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Mystery Photo

Fisher Dines On Two Flying Squirrels

3-1-18 fisher scat and flying squirrel tails 049A3138 (1)Although Coyote tracks led me to this kill site, the Coyote was only inspecting the remains of two Flying Squirrels. Fisher tracks and scat confirmed that it was the predator.

Deciphering the story in the snow was possible through a familiarity with certain details of both the predator and prey. A Flying Squirrel’s tail is distinctively flattened, and the fur on it is very light and silky. There is no mistaking it for any other animal’s. (This would be difficult to discern from a photograph!) One entire squirrel’s tail was in a depression, where the squirrel had unsuccessfully sought shelter in a tunnel it had started to dig. The second tail had been ripped into bits and pieces. The Fisher claimed its kill and/or territory by depositing its characteristically small, twisted, pointed scat at the kill site. (Not an uncommon practice of many predators.)  Always fun to be able to piece together some of the drama that occurs nightly in our woods and fields.

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Mystery Photo

2-28-18 mystery photo 049A3141Who’s the predator (scat)? Who’s the prey (tail part)?  Both are approximately 1 1/2″ long. Please post responses on blog (www.naturallycuriouswithmaryholland.wordpress.com ) under “comments.”

Naturally Curious is supported by donations. If you choose to contribute, you may go to https://naturallycuriouswithmaryholland.wordpress.com and click on the yellow “donate” button.


Rolling White Pine Cone

2-9-18 white pine cone 049A2427

Leave it to NC readers to recognize yesterday’s Mystery Photo! I was impressed with the fat tire track guesses – something I would never ever recognize! With the help of the wind and a gentle slope, a White Pine cone rolled down a hill, leaving the imprint of its spirally-arranged scales in a repetitive pattern. The fall cone crop of many conifers this year was extreme, so your chances of coming across this track are great this winter.

All species of pines produce cones with scales that overlap each other like fish scales. During cold, damp weather, these scales close tight to protect the seeds within them from bad weather and hungry animals. When the weather is conducive to germination (warm and dry) the scales open, allowing seeds to escape. Even after cones fall from the tree, their scales can still open and close.

Naturally Curious is supported by donations. If you choose to contribute, you may go to https://naturallycuriouswithmaryholland.wordpress.com and click on the yellow “donate” button.

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Mystery Photo

2-7-18 mystery photo 049A2427

A favorite past-time of many people who traverse woods and fields in winter is deciphering the tracks that they come across. Do you know who or what made this track? (Hint: diameter = 5”)

Naturally Curious is supported by donations. If you choose to contribute, you may go to http://www.naturallycuriouswithmaryholland.wordpress.com and click on the yellow “donate” button.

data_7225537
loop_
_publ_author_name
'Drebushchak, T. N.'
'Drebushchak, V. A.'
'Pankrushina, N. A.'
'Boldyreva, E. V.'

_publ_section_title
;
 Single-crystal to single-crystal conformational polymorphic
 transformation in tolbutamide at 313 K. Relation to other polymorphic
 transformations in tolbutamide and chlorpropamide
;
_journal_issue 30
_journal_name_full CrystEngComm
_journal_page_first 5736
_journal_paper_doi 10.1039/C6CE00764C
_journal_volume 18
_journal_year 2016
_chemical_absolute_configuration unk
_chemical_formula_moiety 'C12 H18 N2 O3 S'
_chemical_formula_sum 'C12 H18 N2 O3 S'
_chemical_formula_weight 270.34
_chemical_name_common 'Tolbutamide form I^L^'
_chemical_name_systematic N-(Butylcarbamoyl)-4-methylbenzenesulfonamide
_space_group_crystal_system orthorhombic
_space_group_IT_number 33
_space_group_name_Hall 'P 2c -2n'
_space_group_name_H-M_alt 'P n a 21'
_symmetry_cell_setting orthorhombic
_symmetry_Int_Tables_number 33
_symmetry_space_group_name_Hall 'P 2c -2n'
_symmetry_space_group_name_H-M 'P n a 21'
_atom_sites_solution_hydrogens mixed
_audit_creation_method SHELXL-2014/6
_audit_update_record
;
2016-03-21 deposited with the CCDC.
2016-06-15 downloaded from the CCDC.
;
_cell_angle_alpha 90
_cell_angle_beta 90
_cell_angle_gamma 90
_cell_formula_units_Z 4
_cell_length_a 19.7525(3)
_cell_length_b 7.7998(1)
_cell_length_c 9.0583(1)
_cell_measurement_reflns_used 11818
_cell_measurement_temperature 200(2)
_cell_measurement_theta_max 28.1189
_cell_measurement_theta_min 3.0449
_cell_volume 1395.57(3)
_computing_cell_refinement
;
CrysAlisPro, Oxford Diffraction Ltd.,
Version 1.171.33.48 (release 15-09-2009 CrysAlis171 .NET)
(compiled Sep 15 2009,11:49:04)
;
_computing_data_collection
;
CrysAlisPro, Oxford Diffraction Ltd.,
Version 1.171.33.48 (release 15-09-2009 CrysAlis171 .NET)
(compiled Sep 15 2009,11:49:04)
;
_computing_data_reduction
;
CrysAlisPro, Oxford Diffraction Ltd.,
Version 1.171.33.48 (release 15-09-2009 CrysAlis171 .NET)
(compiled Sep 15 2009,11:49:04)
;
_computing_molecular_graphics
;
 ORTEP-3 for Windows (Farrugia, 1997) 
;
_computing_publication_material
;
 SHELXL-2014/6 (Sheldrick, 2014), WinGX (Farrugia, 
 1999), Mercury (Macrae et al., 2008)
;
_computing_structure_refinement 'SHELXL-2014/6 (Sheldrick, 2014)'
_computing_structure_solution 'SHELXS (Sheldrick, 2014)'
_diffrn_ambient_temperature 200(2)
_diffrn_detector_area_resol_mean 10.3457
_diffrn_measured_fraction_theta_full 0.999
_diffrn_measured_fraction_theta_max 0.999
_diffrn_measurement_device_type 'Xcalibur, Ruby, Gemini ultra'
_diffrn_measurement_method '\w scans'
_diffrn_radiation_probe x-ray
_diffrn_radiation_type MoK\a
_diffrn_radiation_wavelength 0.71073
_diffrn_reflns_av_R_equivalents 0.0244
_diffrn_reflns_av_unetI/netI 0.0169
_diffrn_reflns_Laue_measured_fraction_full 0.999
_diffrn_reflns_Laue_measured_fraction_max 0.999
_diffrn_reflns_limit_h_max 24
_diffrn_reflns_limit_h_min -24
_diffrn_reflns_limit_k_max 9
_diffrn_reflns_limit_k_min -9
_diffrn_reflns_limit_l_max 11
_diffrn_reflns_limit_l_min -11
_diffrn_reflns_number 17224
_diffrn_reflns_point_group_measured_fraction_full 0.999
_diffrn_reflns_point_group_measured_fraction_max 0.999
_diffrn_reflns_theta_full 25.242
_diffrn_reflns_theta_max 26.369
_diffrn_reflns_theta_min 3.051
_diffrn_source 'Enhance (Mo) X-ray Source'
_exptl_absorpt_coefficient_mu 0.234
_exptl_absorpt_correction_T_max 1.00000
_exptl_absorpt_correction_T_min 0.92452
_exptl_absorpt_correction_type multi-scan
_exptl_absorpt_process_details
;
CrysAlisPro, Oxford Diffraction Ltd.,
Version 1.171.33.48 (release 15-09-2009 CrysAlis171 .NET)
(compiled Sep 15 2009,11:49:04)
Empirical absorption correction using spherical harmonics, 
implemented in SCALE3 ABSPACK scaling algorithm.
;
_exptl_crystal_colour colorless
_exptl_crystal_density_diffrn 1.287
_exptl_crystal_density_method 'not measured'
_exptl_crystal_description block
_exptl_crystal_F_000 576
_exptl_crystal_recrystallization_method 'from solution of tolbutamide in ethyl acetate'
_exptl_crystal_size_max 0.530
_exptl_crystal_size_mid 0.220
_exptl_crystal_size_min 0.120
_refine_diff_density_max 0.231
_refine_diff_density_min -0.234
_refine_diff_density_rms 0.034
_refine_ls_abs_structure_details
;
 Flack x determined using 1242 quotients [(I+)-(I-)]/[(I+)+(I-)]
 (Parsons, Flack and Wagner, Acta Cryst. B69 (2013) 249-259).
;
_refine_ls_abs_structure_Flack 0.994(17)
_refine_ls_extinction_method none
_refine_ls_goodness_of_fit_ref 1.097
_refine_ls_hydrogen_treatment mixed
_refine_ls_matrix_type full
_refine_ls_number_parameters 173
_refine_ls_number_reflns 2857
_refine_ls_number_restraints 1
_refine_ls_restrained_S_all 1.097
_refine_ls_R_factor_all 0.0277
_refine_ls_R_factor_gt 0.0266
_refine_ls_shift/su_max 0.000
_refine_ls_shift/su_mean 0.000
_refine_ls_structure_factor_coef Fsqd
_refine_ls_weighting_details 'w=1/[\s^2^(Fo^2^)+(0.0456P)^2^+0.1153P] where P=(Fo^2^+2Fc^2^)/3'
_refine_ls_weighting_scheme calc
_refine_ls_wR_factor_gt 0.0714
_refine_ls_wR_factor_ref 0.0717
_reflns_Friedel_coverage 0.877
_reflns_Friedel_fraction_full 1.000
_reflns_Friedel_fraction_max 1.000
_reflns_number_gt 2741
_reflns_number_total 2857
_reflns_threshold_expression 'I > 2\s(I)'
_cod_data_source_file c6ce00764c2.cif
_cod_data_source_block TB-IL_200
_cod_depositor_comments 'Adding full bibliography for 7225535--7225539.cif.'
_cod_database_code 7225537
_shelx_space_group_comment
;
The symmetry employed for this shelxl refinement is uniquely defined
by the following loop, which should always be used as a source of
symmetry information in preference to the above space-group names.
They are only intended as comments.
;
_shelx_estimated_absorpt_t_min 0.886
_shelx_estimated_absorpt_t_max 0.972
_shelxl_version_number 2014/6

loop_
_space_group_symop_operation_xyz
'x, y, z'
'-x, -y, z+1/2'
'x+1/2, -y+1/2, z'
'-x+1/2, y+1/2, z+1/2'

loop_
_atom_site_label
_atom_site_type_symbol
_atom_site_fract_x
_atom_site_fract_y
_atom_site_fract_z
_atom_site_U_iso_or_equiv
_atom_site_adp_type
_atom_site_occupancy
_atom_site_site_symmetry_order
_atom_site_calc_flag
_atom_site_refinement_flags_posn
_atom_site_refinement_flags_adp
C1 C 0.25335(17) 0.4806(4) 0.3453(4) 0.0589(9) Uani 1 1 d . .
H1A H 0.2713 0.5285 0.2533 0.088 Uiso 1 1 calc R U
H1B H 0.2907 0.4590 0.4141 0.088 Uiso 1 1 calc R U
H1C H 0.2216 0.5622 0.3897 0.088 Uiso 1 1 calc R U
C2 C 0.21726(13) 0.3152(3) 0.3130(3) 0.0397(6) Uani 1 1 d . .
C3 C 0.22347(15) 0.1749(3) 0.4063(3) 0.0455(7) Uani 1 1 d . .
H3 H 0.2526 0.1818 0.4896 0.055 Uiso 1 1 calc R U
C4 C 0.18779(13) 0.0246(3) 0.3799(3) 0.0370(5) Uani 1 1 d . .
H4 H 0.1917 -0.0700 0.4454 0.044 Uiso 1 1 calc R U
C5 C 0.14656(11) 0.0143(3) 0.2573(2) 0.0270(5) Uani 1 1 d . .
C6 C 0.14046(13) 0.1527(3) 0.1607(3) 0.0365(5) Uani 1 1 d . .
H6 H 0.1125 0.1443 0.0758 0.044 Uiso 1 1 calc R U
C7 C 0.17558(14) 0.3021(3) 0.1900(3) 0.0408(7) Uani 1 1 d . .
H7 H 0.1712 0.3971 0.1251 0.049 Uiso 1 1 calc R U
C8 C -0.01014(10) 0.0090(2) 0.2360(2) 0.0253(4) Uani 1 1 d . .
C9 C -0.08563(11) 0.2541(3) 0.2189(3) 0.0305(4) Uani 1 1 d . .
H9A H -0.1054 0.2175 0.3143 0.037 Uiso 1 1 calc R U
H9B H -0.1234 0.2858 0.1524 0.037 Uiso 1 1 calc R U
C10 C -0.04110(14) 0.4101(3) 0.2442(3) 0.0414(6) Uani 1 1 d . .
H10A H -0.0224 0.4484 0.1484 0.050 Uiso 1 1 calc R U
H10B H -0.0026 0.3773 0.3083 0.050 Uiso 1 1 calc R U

Mystery Photo

1-19-18 mystery photo 049A2150Who has been here and what have they been doing?  (Hint: inset photo is of Sensitive Fern, Onoclea sensibilis, fertile frond & spores)

Please respond by clicking on “Comments” at the bottom of this post on my blog, www.naturallycuriouswithmaryholland.wordpress.com .

Naturally Curious is supported by donations. If you choose to contribute, you may go to http://www.naturallycuriouswithmaryholland.wordpress.com and click on the yellow “donate” button.


Spinning Ice Discs

12-18-17 mystery photo by Martha Kent, submitted by Paula Kelley 20171215_151548(3) (003)The latest Mystery Photo is of an ice disc – a large disc of ice spinning in a river. It’s thought that this relatively rare natural phenomenon is likely caused by cold, dense air coming in contact with an eddy in a river, forming discs ranging anywhere from 3 to 650 feet in diameter.

While eddies contribute to the spinning, they are not the only cause. If they were, small discs would spin faster than big discs, and this is not the case. Discs of all sizes rotate at roughly the same rate. One would also expect that discs in still water, where there aren’t any eddies, wouldn’t start spinning, but they do.

The melting of the ice disc contributes to its spinning as well. When an ice disc starts to melt, the melted ice water is denser than the ice, and thus sinks below the disc. This movement causes the water to spin, which in turn spins the disc. (Thanks to Martha Kent for photo submitted by Paula Kelley)

 


Mystery Photo

12-18-17 mystery photo by Martha Kent, submitted by Paula Kelley 20171215_151548(3) (003)What do you think is going on here? Answers should be entered under “Comments” at the bottom of this post on my blog at www.naturallycuriouswithmaryholland.wordpress.com. (Photo by Martha Kent, Winooski River, Richmond, VT on 12/15/17)

On another note: I have recently received a number of inquiries regarding how one can donate to my blog. Everyone has been so generous with my daughter and grandson’s fund that I have hesitated to put a donation option back on my posts, but I have been encouraged to do so and it will return in January. Meanwhile, in response to those who have recently inquired about supporting my Naturally Curious blog with a donation, you can go to www.naturallycuriouswithmaryholland.wordpress.com and click on “Donate,” or send a check made out to me to 134 Densmore Hill Road, Windsor, VT 05089. Thank you so very much.